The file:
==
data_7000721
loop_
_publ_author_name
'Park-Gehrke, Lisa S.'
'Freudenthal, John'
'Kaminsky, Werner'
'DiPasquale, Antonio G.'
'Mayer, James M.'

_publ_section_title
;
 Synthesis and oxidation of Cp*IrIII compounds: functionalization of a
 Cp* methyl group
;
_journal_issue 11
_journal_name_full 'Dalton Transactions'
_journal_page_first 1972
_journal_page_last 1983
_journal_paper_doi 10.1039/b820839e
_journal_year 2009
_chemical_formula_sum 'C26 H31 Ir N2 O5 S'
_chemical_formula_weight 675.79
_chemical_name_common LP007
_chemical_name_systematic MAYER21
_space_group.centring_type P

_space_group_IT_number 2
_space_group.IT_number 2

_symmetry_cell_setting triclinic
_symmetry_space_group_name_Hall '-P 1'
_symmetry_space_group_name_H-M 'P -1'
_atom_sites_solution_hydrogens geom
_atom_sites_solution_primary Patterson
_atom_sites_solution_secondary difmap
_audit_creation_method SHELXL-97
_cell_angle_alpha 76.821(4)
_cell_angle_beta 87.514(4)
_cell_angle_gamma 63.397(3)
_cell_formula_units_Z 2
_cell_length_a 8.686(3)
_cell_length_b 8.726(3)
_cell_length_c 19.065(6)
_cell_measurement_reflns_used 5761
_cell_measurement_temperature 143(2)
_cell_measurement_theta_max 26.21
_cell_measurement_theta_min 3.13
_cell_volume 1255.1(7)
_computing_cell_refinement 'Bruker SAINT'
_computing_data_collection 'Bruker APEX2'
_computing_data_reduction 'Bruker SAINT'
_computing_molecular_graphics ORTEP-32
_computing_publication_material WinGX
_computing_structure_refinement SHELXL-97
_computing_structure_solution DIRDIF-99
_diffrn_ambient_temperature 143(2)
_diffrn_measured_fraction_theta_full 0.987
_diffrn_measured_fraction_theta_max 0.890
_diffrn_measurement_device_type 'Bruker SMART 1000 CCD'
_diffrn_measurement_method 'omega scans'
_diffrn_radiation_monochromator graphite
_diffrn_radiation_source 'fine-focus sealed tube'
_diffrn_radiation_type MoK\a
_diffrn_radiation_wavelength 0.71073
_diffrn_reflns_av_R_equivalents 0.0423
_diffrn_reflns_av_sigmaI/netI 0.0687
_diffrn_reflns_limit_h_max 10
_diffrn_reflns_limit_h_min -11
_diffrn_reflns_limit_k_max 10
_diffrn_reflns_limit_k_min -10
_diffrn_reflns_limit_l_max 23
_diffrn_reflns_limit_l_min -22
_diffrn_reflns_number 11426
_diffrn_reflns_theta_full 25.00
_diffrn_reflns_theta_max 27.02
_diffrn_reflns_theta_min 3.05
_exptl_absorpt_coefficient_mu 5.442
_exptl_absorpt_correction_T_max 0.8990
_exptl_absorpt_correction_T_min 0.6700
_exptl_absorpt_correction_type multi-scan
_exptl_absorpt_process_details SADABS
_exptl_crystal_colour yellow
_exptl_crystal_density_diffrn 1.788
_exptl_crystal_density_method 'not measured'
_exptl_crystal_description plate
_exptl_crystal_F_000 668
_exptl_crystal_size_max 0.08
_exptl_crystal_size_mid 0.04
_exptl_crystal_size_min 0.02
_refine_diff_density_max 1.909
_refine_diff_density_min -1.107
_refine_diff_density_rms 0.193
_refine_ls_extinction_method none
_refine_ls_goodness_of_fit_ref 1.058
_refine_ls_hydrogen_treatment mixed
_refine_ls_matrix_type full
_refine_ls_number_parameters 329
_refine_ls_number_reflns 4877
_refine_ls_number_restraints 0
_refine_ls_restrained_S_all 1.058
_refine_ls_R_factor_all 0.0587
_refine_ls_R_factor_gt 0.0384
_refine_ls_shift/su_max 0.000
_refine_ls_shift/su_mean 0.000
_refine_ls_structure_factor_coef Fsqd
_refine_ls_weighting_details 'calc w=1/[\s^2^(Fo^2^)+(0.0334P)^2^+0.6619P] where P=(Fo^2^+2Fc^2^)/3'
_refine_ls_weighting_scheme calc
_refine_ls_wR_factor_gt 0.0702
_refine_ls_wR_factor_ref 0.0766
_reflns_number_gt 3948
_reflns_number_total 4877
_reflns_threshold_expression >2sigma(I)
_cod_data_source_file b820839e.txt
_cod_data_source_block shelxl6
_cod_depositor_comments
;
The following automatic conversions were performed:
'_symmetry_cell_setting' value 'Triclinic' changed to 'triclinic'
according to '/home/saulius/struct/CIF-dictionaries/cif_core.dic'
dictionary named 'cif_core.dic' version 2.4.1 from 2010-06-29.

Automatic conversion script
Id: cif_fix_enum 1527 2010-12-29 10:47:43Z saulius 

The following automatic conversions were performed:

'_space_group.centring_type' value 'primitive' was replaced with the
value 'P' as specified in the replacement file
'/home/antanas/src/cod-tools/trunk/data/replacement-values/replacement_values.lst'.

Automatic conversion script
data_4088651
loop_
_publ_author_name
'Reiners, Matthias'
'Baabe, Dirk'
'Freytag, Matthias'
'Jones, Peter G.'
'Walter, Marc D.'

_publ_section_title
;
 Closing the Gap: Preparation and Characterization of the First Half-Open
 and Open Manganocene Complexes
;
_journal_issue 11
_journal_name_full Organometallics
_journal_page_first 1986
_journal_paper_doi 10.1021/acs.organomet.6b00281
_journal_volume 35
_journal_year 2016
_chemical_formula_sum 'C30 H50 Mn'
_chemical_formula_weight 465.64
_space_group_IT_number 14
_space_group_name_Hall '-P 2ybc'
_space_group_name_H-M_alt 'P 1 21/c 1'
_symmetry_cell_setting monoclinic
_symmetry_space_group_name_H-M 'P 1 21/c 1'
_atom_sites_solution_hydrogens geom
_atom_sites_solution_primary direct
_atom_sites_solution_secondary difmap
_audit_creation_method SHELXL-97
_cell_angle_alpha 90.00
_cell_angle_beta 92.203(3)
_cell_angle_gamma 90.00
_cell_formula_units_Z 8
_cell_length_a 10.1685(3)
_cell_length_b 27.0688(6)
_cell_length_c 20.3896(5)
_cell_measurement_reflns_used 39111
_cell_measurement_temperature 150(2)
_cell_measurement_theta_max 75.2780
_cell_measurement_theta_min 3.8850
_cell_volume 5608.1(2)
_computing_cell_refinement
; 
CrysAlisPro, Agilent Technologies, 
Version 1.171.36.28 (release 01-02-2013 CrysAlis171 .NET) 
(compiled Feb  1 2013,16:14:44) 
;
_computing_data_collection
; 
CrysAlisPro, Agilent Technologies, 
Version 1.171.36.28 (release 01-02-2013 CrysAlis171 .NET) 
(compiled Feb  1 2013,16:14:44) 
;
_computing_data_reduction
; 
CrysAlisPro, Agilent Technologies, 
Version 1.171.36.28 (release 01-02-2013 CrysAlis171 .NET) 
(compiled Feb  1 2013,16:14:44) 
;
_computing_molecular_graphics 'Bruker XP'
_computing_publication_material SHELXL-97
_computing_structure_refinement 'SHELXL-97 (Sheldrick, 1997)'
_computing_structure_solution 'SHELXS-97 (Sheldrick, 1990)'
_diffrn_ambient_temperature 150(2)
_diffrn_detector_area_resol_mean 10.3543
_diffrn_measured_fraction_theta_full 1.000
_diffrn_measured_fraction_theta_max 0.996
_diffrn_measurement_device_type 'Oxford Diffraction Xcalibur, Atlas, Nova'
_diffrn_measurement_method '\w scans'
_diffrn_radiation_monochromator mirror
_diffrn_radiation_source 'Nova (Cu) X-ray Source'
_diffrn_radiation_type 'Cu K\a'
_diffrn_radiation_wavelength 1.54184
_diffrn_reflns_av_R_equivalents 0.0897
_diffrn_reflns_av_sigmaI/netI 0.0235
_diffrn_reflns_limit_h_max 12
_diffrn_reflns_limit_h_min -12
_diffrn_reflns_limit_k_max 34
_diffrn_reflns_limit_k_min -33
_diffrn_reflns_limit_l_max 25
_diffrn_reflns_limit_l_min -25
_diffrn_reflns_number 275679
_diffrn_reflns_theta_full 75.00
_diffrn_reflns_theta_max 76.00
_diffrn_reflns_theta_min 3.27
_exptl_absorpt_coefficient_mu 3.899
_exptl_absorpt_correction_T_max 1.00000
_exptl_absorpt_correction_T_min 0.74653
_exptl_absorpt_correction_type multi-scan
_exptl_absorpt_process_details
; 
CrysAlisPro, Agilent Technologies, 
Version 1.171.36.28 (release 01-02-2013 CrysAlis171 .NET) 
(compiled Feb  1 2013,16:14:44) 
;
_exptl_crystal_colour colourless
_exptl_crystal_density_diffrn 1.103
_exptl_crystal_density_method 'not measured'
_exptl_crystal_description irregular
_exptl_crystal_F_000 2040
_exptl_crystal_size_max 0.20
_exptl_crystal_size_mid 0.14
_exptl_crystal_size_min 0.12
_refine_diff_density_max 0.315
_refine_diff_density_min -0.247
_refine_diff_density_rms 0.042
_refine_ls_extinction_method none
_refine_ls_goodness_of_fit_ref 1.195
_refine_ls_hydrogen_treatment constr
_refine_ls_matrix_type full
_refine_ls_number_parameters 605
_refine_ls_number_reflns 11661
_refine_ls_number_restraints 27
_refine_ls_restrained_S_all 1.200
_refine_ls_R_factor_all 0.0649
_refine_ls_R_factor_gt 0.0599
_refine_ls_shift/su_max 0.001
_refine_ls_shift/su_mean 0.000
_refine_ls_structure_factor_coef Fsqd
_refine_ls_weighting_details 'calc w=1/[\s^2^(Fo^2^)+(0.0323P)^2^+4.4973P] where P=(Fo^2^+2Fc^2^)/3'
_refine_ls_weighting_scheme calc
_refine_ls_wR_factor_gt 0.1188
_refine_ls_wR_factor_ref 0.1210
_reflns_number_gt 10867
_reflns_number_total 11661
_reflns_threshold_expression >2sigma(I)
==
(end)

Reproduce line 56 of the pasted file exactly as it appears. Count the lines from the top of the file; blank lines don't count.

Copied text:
_diffrn_measurement_device_type 'Bruker SMART 1000 CCD'